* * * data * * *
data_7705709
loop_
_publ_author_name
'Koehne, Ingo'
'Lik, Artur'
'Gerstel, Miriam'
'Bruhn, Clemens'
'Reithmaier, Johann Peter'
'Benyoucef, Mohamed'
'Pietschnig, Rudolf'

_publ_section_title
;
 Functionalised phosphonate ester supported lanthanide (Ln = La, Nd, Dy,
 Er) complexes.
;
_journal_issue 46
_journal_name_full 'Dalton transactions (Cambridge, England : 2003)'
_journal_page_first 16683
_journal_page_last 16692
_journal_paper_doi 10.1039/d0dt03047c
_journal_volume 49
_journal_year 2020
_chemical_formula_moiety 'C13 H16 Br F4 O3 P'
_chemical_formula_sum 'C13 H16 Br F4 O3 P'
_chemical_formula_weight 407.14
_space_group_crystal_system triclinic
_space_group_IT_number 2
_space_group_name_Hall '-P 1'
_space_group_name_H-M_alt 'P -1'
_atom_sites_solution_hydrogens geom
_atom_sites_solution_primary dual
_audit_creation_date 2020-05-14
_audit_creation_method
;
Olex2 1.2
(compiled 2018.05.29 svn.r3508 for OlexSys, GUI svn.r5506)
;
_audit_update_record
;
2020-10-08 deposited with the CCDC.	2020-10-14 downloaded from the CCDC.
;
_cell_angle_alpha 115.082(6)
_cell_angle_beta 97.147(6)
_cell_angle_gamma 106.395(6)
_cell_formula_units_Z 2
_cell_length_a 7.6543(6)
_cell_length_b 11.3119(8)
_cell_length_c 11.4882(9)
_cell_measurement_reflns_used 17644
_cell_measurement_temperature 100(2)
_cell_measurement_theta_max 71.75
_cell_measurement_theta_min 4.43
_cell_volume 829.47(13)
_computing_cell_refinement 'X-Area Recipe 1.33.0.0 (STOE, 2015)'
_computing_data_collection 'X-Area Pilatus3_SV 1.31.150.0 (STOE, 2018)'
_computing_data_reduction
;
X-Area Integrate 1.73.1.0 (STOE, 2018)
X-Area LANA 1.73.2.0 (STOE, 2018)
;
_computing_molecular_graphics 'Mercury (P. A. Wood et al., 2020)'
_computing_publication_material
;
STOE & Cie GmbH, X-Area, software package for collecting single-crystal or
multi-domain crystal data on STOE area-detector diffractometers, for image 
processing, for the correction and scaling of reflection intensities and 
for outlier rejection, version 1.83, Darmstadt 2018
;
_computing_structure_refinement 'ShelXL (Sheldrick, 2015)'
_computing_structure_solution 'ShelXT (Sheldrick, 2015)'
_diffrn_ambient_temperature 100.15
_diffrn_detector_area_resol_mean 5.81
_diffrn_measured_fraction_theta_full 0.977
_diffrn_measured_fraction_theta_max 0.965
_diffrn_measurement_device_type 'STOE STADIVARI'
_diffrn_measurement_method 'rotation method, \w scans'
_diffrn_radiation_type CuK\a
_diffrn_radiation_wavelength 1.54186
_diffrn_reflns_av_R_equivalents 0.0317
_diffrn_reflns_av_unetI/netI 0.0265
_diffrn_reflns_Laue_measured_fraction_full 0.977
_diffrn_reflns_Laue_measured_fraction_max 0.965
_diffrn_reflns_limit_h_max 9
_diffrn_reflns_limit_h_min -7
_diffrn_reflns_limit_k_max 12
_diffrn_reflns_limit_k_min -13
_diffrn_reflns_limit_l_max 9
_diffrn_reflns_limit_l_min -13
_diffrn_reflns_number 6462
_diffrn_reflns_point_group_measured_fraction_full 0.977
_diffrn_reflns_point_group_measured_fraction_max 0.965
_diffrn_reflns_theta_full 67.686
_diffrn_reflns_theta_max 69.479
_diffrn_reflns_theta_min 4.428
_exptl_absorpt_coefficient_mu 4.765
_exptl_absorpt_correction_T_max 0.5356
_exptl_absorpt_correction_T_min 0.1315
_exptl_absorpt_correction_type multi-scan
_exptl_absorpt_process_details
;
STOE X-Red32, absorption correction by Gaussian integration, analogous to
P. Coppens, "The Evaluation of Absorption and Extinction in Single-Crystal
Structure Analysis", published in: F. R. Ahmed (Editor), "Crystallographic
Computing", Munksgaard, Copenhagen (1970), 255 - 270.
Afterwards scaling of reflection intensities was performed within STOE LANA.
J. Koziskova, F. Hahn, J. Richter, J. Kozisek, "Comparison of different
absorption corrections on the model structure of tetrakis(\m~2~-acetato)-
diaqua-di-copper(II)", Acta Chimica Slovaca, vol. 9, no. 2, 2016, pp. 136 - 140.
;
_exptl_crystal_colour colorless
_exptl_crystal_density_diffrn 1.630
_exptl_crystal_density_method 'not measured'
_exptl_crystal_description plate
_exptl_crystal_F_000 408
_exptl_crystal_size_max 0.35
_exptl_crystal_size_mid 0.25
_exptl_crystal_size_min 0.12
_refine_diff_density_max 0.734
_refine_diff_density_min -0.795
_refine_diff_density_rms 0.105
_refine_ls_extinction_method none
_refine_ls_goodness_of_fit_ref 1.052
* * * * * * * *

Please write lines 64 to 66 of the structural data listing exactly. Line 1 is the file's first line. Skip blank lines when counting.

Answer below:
STOE & Cie GmbH, X-Area, software package for collecting single-crystal or
multi-domain crystal data on STOE area-detector diffractometers, for image 
processing, for the correction and scaling of reflection intensities and 